Today, the protected cruiser Olympia (C-6) wallows off the Philadelphia waterfront, ready to sink. The Independence Seaport Museum, steward of this century-old vessel, a National Historic Landmark since 1964, is trying to recover from years of mismanagement and corruption. But reforms may have come too late.
Launched from San Francisco in 1892, the Olympia is one of the world's last examples of late-19th-century warship construction. A technological marvel in her heyday, the ship's vertical reciprocating steam engines earned her a spot on the list of National Historic Mechanical Engineering Landmarks in 1977.
The Olympia symbolized America's emergence as a global power after serving as Commodore George Dewey's flagship during the 1898 Battle of Manila Bay. In the closing days of World War I, the ship dabbled in expeditionary warfare, landing U.S. troops in Russia. She stood by in 1921 as General Billy Mitchell used rickety aircraft to help usher in the age of naval aviation, and later that year the old veteran transported the remains of an unknown American Soldier from France for interment in the Tomb of the Unknowns at Arlington National Cemetery.
With neither funds nor a sponsor, this irreplaceable piece of Navy history may be sent to an ignominious grave as an artificial reef.
The Olympia was a successful museum vessel, at least according to the numbers. More than 100,000 visitors annually paced the same decks where Dewey uttered the immortal fighting words, "You may fire when you are ready, Gridley."
In 1996, the museum, flush from a six-year $15 million capital campaign, took control of the Olympia. The future looked bright. But now, 14 years later, the nearly broke museum is giving up the distressed vessel, claiming her maintenance poses an insurmountable fiscal challenge.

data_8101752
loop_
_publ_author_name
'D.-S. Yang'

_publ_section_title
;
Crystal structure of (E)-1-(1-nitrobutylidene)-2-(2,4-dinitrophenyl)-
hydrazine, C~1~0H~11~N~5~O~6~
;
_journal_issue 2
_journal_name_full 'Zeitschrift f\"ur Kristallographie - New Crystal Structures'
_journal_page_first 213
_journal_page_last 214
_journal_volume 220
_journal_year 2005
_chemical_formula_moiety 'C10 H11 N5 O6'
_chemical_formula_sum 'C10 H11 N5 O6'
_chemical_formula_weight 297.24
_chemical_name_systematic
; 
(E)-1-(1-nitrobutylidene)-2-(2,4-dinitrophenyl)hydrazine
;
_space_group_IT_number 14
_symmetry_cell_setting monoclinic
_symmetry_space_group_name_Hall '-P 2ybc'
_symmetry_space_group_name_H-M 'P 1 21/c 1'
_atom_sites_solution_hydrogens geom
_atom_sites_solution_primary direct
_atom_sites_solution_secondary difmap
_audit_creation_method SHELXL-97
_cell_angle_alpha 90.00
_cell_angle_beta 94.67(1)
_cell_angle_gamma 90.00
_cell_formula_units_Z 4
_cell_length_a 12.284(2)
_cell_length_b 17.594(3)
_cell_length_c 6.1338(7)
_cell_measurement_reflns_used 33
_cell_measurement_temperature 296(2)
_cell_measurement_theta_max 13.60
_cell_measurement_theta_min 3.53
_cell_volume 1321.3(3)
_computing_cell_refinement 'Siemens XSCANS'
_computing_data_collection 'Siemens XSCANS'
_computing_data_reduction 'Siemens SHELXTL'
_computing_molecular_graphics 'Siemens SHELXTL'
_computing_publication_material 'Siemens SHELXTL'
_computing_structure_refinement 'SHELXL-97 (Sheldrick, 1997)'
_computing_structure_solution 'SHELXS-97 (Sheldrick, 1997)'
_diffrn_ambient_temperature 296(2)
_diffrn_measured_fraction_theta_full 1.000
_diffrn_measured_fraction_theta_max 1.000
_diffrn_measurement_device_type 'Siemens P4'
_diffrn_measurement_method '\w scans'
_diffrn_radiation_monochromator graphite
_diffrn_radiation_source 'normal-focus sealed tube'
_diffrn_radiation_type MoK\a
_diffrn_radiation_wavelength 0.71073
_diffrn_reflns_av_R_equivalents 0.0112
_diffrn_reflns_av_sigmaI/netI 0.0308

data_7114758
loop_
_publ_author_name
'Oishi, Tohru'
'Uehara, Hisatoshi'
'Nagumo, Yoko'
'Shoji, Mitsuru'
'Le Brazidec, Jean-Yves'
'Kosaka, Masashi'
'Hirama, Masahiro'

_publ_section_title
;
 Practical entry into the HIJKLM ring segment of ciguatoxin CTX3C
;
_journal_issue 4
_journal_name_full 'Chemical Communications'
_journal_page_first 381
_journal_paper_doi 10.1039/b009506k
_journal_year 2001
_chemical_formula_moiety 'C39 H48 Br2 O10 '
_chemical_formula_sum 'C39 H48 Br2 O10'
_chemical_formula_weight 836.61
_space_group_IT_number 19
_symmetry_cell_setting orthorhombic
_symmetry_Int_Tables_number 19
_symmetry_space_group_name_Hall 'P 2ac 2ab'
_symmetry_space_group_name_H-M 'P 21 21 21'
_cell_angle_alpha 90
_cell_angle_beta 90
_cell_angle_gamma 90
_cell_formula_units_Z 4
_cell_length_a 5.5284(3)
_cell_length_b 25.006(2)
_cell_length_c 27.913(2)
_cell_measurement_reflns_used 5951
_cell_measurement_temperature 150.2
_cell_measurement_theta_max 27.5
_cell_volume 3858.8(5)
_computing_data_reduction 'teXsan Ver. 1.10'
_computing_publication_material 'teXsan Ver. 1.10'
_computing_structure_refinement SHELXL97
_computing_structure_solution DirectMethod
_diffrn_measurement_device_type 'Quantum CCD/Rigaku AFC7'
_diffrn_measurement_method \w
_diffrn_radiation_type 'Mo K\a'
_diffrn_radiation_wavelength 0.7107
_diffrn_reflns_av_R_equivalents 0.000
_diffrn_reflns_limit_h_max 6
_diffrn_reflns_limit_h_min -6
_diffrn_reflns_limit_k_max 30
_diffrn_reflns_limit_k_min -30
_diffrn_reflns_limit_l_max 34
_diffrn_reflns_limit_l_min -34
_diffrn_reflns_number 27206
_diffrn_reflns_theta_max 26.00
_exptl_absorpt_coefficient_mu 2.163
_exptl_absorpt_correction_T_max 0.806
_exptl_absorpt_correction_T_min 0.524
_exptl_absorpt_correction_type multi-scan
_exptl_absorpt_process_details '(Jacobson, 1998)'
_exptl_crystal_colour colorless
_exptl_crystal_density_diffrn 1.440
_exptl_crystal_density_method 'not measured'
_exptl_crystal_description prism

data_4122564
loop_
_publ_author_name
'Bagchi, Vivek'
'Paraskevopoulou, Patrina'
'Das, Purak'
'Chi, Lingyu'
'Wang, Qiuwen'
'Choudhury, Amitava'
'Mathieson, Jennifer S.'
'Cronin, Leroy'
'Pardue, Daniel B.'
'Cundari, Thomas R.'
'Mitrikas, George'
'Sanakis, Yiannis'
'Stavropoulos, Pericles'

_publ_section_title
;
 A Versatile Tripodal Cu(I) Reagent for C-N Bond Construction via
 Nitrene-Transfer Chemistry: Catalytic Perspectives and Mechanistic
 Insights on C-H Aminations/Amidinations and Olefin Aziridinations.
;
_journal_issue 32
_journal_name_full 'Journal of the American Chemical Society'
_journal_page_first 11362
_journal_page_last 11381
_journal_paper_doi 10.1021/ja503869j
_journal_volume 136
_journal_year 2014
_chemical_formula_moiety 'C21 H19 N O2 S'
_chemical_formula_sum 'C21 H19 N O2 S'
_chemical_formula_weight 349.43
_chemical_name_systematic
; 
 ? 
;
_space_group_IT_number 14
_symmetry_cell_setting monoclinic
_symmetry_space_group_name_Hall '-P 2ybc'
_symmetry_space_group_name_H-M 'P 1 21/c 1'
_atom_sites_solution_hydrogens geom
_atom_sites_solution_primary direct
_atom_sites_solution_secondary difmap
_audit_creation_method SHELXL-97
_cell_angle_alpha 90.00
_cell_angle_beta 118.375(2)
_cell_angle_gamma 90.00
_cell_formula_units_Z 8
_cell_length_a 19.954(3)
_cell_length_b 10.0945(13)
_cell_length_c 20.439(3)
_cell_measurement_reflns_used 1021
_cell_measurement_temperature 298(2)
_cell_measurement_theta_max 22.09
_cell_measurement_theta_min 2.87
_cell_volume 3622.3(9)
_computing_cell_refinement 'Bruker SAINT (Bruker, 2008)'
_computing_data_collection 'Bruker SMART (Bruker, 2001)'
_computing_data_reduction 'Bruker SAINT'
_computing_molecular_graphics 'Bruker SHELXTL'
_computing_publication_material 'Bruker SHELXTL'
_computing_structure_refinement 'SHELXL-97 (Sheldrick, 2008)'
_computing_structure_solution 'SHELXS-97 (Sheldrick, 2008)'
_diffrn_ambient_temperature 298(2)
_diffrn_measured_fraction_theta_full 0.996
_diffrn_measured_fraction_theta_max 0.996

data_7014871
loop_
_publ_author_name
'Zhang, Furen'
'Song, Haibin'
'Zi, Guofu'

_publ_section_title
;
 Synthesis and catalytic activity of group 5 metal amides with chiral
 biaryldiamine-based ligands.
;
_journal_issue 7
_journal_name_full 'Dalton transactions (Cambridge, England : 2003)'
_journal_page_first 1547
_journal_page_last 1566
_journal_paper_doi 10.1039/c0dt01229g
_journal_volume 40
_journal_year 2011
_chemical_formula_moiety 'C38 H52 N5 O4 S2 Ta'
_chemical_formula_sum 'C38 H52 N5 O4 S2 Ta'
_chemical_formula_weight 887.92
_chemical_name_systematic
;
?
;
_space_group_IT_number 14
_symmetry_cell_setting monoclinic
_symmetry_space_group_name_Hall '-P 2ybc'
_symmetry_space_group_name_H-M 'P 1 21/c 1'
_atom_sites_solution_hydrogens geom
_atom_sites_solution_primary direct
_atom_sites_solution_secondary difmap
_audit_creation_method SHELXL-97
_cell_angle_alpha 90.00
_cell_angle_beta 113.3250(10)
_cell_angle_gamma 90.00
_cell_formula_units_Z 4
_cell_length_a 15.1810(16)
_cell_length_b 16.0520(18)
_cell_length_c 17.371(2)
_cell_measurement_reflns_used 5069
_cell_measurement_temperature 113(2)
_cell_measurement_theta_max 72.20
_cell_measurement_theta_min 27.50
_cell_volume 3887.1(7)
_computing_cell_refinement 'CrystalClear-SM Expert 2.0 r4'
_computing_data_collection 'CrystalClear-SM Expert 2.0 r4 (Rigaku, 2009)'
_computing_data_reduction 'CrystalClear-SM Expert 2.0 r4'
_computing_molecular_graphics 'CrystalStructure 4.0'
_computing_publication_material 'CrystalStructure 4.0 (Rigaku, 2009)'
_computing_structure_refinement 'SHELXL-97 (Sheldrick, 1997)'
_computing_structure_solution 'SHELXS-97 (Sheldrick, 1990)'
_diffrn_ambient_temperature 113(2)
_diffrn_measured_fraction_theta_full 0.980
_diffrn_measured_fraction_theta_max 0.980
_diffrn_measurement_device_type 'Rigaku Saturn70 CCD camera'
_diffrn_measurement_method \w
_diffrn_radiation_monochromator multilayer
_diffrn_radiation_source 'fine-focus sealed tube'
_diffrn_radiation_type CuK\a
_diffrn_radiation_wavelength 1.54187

What has been steadily sinking the ship? Not disinterest. Instead, more modern American vices-greed, corruption, and civic disengagement-may have overpowered this monument to the strong, optimistic America of old.
As the Olympia sat deprived of basic maintenance, the Independence Seaport Museum's chief, John S. Carter, enjoyed perks far above compensation provided at peer institutions. In 2004, his salary exceeded $350,000, and he lived rent-free in a $1.7 million executive mansion bought, maintained, remodeled, and even furnished with museum funds, according to news reports.
The criminal complaint against Carter claimed that by 2006, the museum had been billed more than $335,000 for work on the director's Massachusetts home. While Carter charged the museum over $280,000 for personal purchases of jewelry, home electronics, designer clothing, and rare artwork, almost $200,000 dollars in maritime artifacts-including a rare print of Dewey-went missing.
Rather than support the Olympia, Carter defrauded the museum of more than $900,000 dollars in a scheme to restore and resell-for personal gain-several antique pleasure boats.
The museum faltered. Between 1999 and 2005, its endowment went from $48 million to a mere $7.7 million. Admission receipts tumbled by half. And all this time, the final arbiters of fiscal management, the museum board, did nothing.
Outside the museum, interested stakeholders did little more. In 2002, after the U.S. Naval Institute's own Naval History magazine published a devastating article detailing the Olympia's dire condition, Carter flatly rejected the story in a letter, claiming the account was "somewhat dated and generally uninformed." This strange rebuttal evoked little response, even though the Olympia's decay, well documented by photographs in the magazine, was undeniable.
Carter's looting of America's historic treasure continued unabated. Apparently gambling on a federal bailout, the museum director carried on until his house of cards began crumbling in 2005.
In 2007, Carter was sentenced to a 15-year prison term for defrauding the museum of more than $1.5 million over his 17-year tenure.
To prevent this sort of disaster in the future, now-passive stewards of naval legacy must recognize that history is not policy. For particularly egregious cases, normally neutral organizations like the Naval Institute are obligated to champion decaying pieces of maritime heritage. Without advocates, far too few speak for history.
And until alternative stewards like the Naval History & Heritage Command step up to inventory and prioritize critical pieces of naval heritage, the Naval Institute must go the extra mile, highlighting potential problems before they become unsolvable.
Unfortunately, this proposal may come too late to save the Olympia. But the Naval Institute can start embracing a newly active role in protecting critical naval heritage by demanding the Olympia be rehabilitated. This is an investment worth making.
The group Friends of the Cruiser Olympia is raising money to save the ship. To find out more, visit www.fotco.org.